It makes me wonder how often I provide that sense of “homecoming” joy for the people in my life. How often do we take for granted the simple gift of greeting and welcoming? How often as a family over the years did we remain engaged with whatever we were doing when someone came back from an errand or home from school/work, forgetting to acknowledge one another’s comings and goings? While we humans would feel silly racing to the door with yips of joy and face licking for our family and friends, surely we can do at least a little better and try to live up to the example of these pets of ours. A bright smile and happy greeting. A sincerely delighted “I’m so glad to see you!” or “Welcome home!” A bright “good-morning” as we see each other at work. These are easy things to do for one another. And…as I have seen with this puppy of mine…simple, powerful acts of love.

Dog Days of Summer

Last fall, I got a dog. My first dog. I lived more than fifty years without one. Mom was afraid of dogs and allergic to cats, so having a pet wasn’t an option in our family other than the rabbits we raised in the back yard and a few short-lived tadpoles and turtles. We gave dogs a wide berth in public, too, since Mom worried that we’d be bitten or covered in germs. Thus, as an adult, I was one of those people who visit your home and cringe when your dog greets them at the door. The lively wet licking, jumping, and enthusiastic sniffing always intimidated me a bit. 

And then one night, about five years ago, at a charity auction, I started petting a sweet white puppy on a leash who had been donated to the cause that night by a local dog breeder. The puppy was well-trained, and his handler demonstrated its skills to me when she saw how interested I was. I’m sure she believed I would be a big bidder that evening. The puppy stood patiently while I stroked the soft fur between his ears. His tail thumped on the carpet, and he looked up and met my eyes with that lively, happy, soulful gaze a golden retriever has. I had never seen a white retriever before, and the handler explained more to me about the breed. English cream goldens look just like the typical golden but with a slightly stockier build and cream-colored fur. They have the temperament that makes golden retrievers popular family pets around the world, and their black eyes and noses give their face an expressive look that I fell in love with on sight.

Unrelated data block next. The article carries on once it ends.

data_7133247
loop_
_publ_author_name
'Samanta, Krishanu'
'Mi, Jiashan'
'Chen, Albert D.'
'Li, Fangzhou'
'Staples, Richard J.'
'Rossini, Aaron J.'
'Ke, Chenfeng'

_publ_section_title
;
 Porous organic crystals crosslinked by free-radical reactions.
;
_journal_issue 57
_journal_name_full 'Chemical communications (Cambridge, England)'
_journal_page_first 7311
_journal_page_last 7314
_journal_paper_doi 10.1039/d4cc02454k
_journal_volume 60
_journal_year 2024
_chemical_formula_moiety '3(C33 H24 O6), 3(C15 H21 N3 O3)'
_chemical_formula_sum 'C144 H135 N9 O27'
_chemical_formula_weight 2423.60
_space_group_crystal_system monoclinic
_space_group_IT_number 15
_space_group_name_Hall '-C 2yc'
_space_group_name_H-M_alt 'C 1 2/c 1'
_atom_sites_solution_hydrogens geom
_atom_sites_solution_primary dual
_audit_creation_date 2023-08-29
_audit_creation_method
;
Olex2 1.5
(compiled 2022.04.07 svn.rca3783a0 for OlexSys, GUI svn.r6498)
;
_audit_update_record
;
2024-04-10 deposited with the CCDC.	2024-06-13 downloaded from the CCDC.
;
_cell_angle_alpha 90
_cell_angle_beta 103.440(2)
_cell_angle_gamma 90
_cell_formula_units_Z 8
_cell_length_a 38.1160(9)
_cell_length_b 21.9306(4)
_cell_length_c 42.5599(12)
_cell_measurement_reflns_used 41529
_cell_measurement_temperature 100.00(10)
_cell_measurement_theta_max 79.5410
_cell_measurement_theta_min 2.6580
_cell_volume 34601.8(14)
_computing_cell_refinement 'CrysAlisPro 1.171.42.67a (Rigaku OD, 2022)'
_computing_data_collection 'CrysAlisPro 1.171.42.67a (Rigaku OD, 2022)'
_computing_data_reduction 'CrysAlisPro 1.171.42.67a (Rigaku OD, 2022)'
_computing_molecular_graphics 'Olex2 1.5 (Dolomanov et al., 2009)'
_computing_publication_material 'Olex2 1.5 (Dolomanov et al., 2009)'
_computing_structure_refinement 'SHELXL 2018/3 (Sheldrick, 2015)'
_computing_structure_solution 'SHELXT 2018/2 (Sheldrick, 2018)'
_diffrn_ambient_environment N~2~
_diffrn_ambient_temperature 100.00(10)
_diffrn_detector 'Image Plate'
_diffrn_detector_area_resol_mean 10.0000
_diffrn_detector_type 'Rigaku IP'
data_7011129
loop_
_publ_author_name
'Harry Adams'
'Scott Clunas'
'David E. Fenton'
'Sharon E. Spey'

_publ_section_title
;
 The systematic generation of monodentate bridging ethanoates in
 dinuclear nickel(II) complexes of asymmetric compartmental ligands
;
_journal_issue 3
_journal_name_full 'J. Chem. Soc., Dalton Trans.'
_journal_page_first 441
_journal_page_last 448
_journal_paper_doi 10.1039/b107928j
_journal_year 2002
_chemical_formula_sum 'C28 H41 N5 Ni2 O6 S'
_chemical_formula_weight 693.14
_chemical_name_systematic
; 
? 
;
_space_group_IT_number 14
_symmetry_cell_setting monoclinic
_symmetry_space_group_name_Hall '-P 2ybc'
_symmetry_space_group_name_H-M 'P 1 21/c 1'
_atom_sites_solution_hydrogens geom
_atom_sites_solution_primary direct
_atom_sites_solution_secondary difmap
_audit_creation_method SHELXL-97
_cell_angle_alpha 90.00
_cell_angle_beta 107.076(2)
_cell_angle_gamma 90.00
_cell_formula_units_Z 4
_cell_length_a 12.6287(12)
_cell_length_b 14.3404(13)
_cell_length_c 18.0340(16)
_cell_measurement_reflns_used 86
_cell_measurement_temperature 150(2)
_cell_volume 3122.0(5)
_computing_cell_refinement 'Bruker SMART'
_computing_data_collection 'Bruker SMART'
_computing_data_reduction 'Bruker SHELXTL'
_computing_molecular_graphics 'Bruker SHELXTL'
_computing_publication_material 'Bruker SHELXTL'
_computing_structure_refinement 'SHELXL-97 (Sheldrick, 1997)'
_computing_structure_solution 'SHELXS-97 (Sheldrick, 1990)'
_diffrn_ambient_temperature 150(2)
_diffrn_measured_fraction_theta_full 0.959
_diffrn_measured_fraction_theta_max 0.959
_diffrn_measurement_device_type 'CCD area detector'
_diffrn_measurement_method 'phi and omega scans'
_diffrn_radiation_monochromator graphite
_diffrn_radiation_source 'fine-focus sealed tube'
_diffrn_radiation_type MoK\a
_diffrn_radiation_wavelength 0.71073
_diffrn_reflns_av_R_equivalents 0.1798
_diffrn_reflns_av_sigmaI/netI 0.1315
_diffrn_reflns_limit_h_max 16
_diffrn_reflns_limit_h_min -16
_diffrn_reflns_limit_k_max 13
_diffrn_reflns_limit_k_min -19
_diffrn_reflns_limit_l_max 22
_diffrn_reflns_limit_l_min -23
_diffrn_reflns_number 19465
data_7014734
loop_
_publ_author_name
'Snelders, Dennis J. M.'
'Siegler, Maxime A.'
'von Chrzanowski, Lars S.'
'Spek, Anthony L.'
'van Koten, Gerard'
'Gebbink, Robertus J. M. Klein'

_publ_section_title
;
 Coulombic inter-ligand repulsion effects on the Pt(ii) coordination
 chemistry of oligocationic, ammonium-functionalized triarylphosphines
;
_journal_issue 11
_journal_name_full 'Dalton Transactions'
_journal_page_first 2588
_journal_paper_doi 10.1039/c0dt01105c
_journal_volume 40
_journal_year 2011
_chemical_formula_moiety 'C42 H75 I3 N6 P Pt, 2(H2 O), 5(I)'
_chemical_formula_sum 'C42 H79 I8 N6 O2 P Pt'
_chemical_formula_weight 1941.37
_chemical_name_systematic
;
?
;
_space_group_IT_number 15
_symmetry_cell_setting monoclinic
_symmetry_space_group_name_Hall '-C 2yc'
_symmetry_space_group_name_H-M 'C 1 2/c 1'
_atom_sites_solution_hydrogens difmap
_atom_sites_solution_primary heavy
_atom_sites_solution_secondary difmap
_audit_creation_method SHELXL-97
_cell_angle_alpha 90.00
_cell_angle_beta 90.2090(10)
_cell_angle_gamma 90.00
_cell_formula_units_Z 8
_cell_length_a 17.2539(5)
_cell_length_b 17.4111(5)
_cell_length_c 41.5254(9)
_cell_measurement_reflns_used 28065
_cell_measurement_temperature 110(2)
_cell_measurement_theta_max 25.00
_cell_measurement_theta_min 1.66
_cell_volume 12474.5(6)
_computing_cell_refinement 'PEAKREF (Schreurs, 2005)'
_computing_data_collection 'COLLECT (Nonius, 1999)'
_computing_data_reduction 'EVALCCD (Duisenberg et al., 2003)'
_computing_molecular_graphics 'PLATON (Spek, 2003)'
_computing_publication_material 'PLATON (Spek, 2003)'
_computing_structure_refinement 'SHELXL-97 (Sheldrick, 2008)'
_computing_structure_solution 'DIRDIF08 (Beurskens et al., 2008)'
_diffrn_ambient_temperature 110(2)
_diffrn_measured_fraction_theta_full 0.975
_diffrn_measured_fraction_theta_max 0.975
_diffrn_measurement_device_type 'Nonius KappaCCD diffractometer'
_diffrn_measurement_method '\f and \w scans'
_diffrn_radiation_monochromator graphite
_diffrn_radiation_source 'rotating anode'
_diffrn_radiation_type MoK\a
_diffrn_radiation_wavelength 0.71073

Tom made me leave before the auctioneer started the bidding on the puppy.  I think he believed my impulses would get the better of me. But that evening began a period of what I can only call “courting” the idea of having a dog. I researched different breeds, stalked websites looking at puppy litters for sale, read up on puppy raising, asked friends about their dogs with an interest I’d never had before, and curiously watched people out walking with their dogs in the neighborhood. On the advice of a friend, I even visited a local English cream breeder to see if I found the adult versions of these dogs as wonderful as the puppy I’d seen. I did. In fact, when a big female came and lay down next to me as I sat on the floor with a pup in my lap and put her paw on my leg, I felt myself relax. The pictures my son snapped of me holding the puppy look as awkward as anything you’ve ever seen. It kept wriggling and nipping, and I had no idea what to do with it. But one photo captured me watching the puppies play with my hand resting gently on the adult dog at my side, my fingers deep in her fur like we had fused together. Joe joked that I may be the only person who ever went to look at puppies and liked the grown dogs better. I responded quickly that I had also enjoyed him less as an infant than I do now!